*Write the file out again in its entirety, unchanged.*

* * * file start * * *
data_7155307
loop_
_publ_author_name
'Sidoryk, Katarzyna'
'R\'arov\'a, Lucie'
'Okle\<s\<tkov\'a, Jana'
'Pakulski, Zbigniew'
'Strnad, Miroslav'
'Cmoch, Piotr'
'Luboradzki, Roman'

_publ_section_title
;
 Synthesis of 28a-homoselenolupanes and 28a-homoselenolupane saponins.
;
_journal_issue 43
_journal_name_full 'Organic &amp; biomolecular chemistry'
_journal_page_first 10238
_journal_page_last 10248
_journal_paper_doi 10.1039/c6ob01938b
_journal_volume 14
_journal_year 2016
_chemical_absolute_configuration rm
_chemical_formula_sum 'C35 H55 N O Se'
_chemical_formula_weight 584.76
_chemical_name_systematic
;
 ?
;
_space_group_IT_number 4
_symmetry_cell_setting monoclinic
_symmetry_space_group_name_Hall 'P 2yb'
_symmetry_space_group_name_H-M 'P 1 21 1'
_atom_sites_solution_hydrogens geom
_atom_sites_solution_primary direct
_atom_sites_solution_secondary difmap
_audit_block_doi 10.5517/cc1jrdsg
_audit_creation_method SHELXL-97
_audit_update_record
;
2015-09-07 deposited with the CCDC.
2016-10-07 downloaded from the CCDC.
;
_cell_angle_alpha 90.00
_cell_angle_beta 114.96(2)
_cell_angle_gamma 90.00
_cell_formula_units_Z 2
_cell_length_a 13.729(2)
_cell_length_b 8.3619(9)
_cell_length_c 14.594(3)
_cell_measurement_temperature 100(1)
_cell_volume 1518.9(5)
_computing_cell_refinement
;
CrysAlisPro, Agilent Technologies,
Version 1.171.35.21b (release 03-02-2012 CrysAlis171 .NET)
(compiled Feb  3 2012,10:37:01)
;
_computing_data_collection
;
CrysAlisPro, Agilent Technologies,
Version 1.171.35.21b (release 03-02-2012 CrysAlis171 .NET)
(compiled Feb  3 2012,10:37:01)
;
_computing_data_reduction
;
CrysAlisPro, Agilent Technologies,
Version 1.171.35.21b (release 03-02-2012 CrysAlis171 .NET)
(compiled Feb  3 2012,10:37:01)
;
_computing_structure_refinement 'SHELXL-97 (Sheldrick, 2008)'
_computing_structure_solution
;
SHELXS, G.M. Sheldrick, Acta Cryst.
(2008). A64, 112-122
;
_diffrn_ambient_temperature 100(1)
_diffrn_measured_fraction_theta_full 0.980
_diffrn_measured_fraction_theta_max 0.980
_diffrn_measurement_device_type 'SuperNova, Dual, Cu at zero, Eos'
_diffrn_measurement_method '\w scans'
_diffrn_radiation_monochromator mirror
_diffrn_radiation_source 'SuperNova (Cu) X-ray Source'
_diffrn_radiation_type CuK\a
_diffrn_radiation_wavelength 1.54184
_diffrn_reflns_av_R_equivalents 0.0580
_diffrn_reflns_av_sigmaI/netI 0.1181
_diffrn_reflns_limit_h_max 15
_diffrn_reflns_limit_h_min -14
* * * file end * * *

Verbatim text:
data_7155307
loop_
_publ_author_name
'Sidoryk, Katarzyna'
'R\'arov\'a, Lucie'
'Okle\<s\<tkov\'a, Jana'
'Pakulski, Zbigniew'
'Strnad, Miroslav'
'Cmoch, Piotr'
'Luboradzki, Roman'

_publ_section_title
;
 Synthesis of 28a-homoselenolupanes and 28a-homoselenolupane saponins.
;
_journal_issue 43
_journal_name_full 'Organic &amp; biomolecular chemistry'
_journal_page_first 10238
_journal_page_last 10248
_journal_paper_doi 10.1039/c6ob01938b
_journal_volume 14
_journal_year 2016
_chemical_absolute_configuration rm
_chemical_formula_sum 'C35 H55 N O Se'
_chemical_formula_weight 584.76
_chemical_name_systematic
;
 ?
;
_space_group_IT_number 4
_symmetry_cell_setting monoclinic
_symmetry_space_group_name_Hall 'P 2yb'
_symmetry_space_group_name_H-M 'P 1 21 1'
_atom_sites_solution_hydrogens geom
_atom_sites_solution_primary direct
_atom_sites_solution_secondary difmap
_audit_block_doi 10.5517/cc1jrdsg
_audit_creation_method SHELXL-97
_audit_update_record
;
2015-09-07 deposited with the CCDC.
2016-10-07 downloaded from the CCDC.
;
_cell_angle_alpha 90.00
_cell_angle_beta 114.96(2)
_cell_angle_gamma 90.00
_cell_formula_units_Z 2
_cell_length_a 13.729(2)
_cell_length_b 8.3619(9)
_cell_length_c 14.594(3)
_cell_measurement_temperature 100(1)
_cell_volume 1518.9(5)
_computing_cell_refinement
;
CrysAlisPro, Agilent Technologies,
Version 1.171.35.21b (release 03-02-2012 CrysAlis171 .NET)
(compiled Feb  3 2012,10:37:01)
;
_computing_data_collection
;
CrysAlisPro, Agilent Technologies,
Version 1.171.35.21b (release 03-02-2012 CrysAlis171 .NET)
(compiled Feb  3 2012,10:37:01)
;
_computing_data_reduction
;
CrysAlisPro, Agilent Technologies,
Version 1.171.35.21b (release 03-02-2012 CrysAlis171 .NET)
(compiled Feb  3 2012,10:37:01)
;
_computing_structure_refinement 'SHELXL-97 (Sheldrick, 2008)'
_computing_structure_solution
;
SHELXS, G.M. Sheldrick, Acta Cryst.
(2008). A64, 112-122
;
_diffrn_ambient_temperature 100(1)
_diffrn_measured_fraction_theta_full 0.980
_diffrn_measured_fraction_theta_max 0.980
_diffrn_measurement_device_type 'SuperNova, Dual, Cu at zero, Eos'
_diffrn_measurement_method '\w scans'
_diffrn_radiation_monochromator mirror
_diffrn_radiation_source 'SuperNova (Cu) X-ray Source'
_diffrn_radiation_type CuK\a
_diffrn_radiation_wavelength 1.54184
_diffrn_reflns_av_R_equivalents 0.0580
_diffrn_reflns_av_sigmaI/netI 0.1181
_diffrn_reflns_limit_h_max 15
_diffrn_reflns_limit_h_min -14